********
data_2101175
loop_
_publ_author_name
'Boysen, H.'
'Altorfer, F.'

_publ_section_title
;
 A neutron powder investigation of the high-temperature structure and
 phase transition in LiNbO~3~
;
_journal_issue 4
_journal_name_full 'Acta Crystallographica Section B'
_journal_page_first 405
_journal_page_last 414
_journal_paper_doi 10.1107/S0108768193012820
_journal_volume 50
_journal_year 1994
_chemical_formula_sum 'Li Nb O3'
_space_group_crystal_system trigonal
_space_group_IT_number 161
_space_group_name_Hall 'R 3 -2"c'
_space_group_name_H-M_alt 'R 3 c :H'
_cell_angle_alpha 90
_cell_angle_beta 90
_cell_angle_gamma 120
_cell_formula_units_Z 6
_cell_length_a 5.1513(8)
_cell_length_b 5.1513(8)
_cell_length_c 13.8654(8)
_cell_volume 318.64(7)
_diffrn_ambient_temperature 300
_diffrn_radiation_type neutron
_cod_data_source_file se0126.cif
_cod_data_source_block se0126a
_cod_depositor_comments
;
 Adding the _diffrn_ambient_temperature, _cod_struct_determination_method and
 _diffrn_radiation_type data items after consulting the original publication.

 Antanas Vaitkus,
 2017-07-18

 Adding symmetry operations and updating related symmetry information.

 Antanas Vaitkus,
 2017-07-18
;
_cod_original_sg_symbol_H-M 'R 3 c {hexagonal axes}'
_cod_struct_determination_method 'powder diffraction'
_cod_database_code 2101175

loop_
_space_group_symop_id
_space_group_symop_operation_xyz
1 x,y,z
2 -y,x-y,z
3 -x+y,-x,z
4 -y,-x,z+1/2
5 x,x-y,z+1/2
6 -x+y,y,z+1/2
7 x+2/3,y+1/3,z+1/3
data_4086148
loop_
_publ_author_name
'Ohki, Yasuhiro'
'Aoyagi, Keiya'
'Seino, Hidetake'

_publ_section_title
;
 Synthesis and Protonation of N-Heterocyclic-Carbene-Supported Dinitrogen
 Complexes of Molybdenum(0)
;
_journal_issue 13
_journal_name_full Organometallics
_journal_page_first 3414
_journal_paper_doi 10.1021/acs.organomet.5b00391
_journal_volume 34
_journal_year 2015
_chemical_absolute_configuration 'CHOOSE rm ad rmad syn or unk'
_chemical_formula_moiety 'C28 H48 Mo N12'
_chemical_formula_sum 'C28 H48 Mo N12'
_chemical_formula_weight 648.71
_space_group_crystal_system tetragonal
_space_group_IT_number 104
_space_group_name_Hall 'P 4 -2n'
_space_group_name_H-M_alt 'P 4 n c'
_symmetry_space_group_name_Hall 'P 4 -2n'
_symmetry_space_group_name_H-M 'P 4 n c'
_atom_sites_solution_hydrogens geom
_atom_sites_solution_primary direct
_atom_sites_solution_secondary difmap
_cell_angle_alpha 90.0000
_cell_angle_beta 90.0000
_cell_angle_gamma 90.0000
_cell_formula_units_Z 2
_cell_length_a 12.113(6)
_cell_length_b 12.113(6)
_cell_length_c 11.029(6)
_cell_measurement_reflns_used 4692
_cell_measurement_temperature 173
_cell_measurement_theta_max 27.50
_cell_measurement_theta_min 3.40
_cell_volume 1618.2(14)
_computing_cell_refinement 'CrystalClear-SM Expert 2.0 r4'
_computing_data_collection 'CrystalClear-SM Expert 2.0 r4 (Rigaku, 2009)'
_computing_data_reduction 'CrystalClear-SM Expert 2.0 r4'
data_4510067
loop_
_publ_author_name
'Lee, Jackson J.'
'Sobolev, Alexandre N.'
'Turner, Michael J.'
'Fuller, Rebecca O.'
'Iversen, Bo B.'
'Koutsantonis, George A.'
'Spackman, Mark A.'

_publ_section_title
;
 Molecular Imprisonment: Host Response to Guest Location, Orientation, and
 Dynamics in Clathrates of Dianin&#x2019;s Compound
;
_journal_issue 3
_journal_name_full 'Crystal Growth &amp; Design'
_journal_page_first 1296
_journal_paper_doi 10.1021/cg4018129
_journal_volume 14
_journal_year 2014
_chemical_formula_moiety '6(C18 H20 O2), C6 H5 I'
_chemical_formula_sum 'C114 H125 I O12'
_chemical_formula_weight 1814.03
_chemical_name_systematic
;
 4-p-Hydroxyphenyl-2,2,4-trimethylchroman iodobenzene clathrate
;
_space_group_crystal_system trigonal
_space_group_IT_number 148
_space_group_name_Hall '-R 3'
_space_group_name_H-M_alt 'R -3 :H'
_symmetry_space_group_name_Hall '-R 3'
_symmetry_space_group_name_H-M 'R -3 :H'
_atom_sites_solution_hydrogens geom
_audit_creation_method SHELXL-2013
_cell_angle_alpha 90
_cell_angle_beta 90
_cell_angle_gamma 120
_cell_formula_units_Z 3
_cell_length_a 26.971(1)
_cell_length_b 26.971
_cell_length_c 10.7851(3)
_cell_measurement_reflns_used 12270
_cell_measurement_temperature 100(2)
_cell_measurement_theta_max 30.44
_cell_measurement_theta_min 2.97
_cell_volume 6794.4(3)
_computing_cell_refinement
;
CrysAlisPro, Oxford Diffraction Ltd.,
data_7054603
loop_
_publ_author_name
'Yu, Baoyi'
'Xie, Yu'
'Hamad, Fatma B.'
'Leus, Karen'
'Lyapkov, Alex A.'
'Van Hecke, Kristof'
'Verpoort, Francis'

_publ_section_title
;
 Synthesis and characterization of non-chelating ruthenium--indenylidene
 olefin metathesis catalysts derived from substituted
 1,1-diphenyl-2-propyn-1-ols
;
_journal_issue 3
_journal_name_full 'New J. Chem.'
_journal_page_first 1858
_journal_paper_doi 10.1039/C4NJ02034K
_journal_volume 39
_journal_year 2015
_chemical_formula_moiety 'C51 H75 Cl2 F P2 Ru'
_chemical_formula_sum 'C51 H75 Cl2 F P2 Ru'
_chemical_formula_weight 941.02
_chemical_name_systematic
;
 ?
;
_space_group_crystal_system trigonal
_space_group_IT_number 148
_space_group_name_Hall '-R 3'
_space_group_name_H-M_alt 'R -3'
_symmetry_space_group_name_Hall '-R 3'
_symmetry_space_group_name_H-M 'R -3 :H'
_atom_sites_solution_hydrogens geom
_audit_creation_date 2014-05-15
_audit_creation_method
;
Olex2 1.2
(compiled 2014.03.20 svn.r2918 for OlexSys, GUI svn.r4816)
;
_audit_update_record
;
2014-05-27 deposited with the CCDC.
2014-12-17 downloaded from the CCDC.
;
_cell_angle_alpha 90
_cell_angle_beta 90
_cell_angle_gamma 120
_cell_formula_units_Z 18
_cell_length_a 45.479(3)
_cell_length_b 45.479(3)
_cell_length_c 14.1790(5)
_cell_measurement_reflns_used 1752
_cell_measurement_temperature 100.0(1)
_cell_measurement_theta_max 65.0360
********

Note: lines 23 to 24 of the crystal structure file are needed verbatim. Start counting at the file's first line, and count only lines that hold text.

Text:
_cell_angle_alpha 90
_cell_angle_beta 90